We discuss current events just about every day in my eighth-grade U.S. history classes. Sometimes it takes five minutes, when I bring in an article I think students should know about – on taxes or technology, oral arguments or international diplomacy. Sometimes it takes the whole period, especially on Fridays when students give presentations and field questions on the news.
Some days are easier than others for talking about the news. Natural disasters overwhelm. Mass shootings horrify. Politicians disappoint. On slower news days, I try to share an uplifting story about a scientific discovery or a kind human action, simply to counteract the compassion fatigue that can come from reading the paper each day.
Yet students need to know what’s happening, the beauty and the tragedy, so that they can become informed and active citizens.
And, even more so – sometimes to my surprise – they want to know what’s happening.
A month ago, one girl asked why we hadn’t been discussing the wave of sexual harassment allegations. After all, she said, we talked about the #metoo hashtag when it first appeared in October, and she and her classmates often find articles about women’s issues around the world.
“I was trying not to inflict them on you!” I said.
“But we hear about them every day and we need to understand them,” she replied. And she was right.
When dealing with such inflammatory issues, I often look for an article that analyzes the phenomenon as a whole instead of reporting unseemly details. Similarly, with controversial political questions, I try to take a pro and con approach – whom will this plan hurt, and whom will it help? – rather than ask students to argue about how they feel.
Videos can further the discussion, too, because they offer perspective from someone besides me. Lately I’ve found the Wall Street Journal especially useful for its short, topical, impassive explanations of political moves.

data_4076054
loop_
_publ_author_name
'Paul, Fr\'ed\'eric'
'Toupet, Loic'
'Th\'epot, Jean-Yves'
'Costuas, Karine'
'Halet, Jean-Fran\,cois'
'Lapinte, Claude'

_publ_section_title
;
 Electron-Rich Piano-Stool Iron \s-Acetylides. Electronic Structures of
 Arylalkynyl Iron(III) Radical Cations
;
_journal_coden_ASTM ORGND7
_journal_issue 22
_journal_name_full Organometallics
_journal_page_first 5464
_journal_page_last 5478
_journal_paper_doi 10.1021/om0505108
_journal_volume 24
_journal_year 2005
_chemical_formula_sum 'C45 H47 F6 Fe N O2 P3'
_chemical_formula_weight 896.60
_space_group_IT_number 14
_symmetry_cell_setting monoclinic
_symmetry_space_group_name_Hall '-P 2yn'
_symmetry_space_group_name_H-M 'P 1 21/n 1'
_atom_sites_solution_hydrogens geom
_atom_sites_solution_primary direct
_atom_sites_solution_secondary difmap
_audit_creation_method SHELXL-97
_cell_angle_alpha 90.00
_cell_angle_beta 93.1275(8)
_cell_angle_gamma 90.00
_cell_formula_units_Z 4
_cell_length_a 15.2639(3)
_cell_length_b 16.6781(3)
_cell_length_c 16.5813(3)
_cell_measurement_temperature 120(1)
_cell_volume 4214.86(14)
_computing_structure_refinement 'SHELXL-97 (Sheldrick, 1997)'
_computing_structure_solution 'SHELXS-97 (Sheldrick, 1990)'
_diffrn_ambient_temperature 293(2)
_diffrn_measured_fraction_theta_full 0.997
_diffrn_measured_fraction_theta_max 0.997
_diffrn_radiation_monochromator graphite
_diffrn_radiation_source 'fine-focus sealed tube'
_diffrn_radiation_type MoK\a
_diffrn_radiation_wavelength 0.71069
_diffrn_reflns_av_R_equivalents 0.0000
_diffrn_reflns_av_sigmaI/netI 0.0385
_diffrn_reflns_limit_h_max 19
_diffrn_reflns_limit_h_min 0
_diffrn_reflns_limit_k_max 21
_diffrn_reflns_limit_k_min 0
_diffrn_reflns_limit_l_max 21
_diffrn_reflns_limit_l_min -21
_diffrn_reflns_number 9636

Over winter break, I thought I might feel relief when reading the paper each morning, because I wouldn’t have to consider which article I would discuss with my classes. Instead, though, I felt regret that we wouldn’t be able to dissect everything that was happening, and I kept sending myself links that would still be relevant in January.
Whether we teach history, English, world languages, the arts, science, or math, the world knocks on our classroom door. On my most optimistic days, I don’t sigh when I read the paper. Instead, I remind myself how lucky we are as teachers to be able to engage with our curious students on the issues of the day – which I sure hope they solve as the voters of tomorrow.
Sarah Cooper teaches eighth-grade U.S. history and is Dean of Studies at Flintridge Preparatory School in La Canada. She is the author of two books, Creating Citizens (Routledge, 2018) and Making History Mine (Stenhouse, 2009). Sarah speaks at conferences and writes for Education Week, MiddleWeb, CommonLit and other teaching publications. She recently received a Margot Stern Strom Innovation Grant from Facing History and Ourselves, for a project on inspiring empathy through spoken word poetry.